an unanticipated consequence of
Jack M. Balkin
Jack Balkin: jackbalkin at yahoo.com
Bruce Ackerman bruce.ackerman at yale.edu
Ian Ayres ian.ayres at yale.edu
Mary Dudziak mary.l.dudziak at emory.edu
Joey Fishkin joey.fishkin at gmail.com
Heather Gerken heather.gerken at yale.edu
Abbe Gluck abbe.gluck at yale.edu
Mark Graber mgraber at law.umaryland.edu
Stephen Griffin sgriffin at tulane.edu
Bernard Harcourt harcourt at uchicago.edu
Scott Horton shorto at law.columbia.edu
Andrew Koppelman akoppelman at law.northwestern.edu
Marty Lederman msl46 at law.georgetown.edu
Sanford Levinson slevinson at law.utexas.edu
David Luban david.luban at gmail.com
Gerard Magliocca gmaglioc at iupui.edu
Jason Mazzone mazzonej at illinois.edu
Linda McClain lmcclain at bu.edu
John Mikhail mikhail at law.georgetown.edu
Frank Pasquale pasquale.frank at gmail.com
Nate Persily npersily at gmail.com
Michael Stokes Paulsen michaelstokespaulsen at gmail.com
Deborah Pearlstein dpearlst at princeton.edu
Rick Pildes rick.pildes at nyu.edu
Alice Ristroph alice.ristroph at shu.edu
Neil Siegel siegel at law.duke.edu
Brian Tamanaha btamanaha at wulaw.wustl.edu
Mark Tushnet mtushnet at law.harvard.edu
Adam Winkler winkler at ucla.edu
Is There Anything Wrong With (Legal) Guerrilla Wars?
Let's put together several recent developments in the law, broadly understood. (1) The campaign to abolish the death penalty. It is conducted in legislatures (see Nebraska) and the courts (see the pending case on the use of lethal drugs in executions), and in the forum of public opinion (generating government pressure in Europe on drug manufacturers to refrain from exporting lethal drugs to the United States without assurances about their use). In the oral arguments in the lethal injection case, some of the Justices referred to the case as a battle in an abolitionist guerrilla war.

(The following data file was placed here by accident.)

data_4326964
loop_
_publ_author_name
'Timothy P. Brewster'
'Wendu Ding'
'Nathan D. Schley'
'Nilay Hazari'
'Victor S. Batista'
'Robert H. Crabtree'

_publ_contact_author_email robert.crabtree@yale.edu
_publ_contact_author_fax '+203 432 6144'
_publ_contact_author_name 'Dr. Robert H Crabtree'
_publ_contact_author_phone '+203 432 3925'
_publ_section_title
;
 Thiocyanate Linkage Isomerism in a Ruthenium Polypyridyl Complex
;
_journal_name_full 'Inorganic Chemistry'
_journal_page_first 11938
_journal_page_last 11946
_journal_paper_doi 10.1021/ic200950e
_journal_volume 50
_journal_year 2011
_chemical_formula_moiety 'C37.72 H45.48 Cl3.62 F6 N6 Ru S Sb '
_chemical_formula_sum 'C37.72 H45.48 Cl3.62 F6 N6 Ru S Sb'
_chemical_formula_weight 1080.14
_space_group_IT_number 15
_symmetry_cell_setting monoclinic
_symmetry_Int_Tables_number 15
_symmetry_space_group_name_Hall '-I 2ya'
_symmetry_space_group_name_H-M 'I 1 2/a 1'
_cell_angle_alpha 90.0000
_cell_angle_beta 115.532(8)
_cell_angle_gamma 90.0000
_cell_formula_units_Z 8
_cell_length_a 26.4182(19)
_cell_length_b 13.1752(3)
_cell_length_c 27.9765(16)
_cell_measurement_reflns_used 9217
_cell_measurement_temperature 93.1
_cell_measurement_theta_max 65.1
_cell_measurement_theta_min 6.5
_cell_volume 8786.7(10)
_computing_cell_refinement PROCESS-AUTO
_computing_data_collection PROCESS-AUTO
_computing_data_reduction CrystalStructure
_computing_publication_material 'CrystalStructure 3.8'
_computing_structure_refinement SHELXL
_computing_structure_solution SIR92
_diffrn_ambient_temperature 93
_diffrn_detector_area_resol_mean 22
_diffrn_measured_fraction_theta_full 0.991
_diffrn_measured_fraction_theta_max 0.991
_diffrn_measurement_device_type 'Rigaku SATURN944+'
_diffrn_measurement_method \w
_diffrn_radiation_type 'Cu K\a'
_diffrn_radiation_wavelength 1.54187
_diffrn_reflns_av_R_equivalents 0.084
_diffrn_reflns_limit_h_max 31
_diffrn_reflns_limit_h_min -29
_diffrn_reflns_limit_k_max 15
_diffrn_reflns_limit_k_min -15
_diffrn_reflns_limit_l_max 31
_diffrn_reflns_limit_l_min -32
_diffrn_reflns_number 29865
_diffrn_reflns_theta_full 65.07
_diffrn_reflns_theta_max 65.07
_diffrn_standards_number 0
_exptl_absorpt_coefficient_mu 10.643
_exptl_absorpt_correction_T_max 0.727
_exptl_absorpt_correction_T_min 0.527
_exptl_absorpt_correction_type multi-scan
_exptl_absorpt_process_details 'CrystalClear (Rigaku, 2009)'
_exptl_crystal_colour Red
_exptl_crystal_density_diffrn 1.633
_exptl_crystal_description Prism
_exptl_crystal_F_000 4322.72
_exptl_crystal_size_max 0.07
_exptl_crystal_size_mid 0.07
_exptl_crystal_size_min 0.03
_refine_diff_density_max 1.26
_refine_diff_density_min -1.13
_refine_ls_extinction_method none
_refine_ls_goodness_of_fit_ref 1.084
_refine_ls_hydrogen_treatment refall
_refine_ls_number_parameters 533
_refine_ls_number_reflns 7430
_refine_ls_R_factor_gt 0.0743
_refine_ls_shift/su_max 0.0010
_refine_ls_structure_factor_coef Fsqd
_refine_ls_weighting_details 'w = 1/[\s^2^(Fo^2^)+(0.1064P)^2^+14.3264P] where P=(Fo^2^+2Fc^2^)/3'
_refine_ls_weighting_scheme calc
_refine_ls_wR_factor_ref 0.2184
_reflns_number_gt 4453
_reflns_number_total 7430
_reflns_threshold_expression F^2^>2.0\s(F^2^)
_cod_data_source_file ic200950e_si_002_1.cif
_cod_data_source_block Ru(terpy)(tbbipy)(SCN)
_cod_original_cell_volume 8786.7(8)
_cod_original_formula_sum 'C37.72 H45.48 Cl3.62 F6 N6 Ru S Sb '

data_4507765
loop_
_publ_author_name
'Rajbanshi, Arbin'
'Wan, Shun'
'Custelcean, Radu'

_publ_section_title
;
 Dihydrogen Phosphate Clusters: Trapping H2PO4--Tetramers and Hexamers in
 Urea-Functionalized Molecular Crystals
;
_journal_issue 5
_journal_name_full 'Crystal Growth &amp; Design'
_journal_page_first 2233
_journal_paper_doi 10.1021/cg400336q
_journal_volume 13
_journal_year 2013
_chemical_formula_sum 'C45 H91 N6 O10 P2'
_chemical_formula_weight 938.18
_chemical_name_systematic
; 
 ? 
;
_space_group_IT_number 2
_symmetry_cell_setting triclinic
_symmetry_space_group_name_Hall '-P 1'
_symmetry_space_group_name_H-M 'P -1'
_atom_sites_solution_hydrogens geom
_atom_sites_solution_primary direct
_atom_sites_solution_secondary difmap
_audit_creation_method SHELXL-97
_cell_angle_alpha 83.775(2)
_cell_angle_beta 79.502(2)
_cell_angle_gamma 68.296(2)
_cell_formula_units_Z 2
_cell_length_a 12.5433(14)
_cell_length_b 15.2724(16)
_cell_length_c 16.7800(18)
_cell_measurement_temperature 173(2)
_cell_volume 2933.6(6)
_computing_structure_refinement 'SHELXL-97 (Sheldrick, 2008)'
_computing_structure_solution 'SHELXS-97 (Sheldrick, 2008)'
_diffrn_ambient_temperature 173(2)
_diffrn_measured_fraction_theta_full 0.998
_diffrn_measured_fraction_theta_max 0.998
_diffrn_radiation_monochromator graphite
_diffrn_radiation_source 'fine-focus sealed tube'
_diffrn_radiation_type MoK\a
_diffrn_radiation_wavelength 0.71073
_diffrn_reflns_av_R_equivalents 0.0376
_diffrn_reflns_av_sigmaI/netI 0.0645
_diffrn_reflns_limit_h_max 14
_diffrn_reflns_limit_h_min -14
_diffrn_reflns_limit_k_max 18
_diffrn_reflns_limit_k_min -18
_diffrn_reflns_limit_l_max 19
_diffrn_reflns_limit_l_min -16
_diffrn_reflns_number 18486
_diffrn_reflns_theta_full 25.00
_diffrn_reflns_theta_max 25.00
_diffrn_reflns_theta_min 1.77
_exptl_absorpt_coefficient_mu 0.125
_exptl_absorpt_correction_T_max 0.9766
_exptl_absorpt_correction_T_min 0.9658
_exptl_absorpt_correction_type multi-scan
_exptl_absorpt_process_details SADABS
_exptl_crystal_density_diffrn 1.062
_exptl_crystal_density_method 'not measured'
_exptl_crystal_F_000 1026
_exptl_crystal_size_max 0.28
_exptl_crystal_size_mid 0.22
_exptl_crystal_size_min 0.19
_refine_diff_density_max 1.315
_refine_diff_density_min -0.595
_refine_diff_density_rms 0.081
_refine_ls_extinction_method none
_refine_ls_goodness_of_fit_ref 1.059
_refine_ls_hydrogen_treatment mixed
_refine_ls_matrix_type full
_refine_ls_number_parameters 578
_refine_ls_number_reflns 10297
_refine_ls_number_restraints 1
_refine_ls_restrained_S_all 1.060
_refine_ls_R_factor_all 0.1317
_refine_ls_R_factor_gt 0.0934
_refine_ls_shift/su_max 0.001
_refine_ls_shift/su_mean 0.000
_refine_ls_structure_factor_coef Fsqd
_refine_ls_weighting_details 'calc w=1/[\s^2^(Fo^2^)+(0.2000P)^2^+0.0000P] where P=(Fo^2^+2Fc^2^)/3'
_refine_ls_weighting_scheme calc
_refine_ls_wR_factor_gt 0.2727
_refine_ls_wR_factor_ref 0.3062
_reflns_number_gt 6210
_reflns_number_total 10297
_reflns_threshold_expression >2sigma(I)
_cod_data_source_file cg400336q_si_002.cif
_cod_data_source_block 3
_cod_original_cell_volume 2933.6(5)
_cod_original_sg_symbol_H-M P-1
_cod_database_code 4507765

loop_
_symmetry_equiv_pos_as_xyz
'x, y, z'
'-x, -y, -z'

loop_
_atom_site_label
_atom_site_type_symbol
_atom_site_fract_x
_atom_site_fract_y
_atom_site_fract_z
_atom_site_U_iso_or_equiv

(2) The campaign against Obamacare. Same venues (repeal votes in the House, several rounds of litigation, political mobilization). By my count there are two (and a half) legal challenges to Obamacare yet to be resolved. None seem to me entirely frivolous. There's a challenge based on the origination clause, where the quite thin judicial precedents that would lead to rejecting the challenge are countered by a substantially thicker body of congressional and executive "precedents" that would lead to accepting it. There's a challenge brought by the House of Representatives, nominally to the deferral of the employer mandate but actually (as I understand it, but I might be wrong) to the use of funds not specifically authorized for the purpose to manage things during the transition year. And there are a bunch of follow ups to Hobby Lobby. Should defenders of Obamacare think about these efforts as guerrilla warfare? Call them by that name?
(3) Lawfare, defined roughly as the use of legal arguments to enforce or create barriers to policies against terrorism that, absent those barriers, political actors would adopt. Again, conducted in all the venues.
Is it possible to describe all these as examples within a larger category? Seems to me that they do resemble one another. Clearly, the term "guerrilla war" has (to some) negative normative connotations. Is there a better term?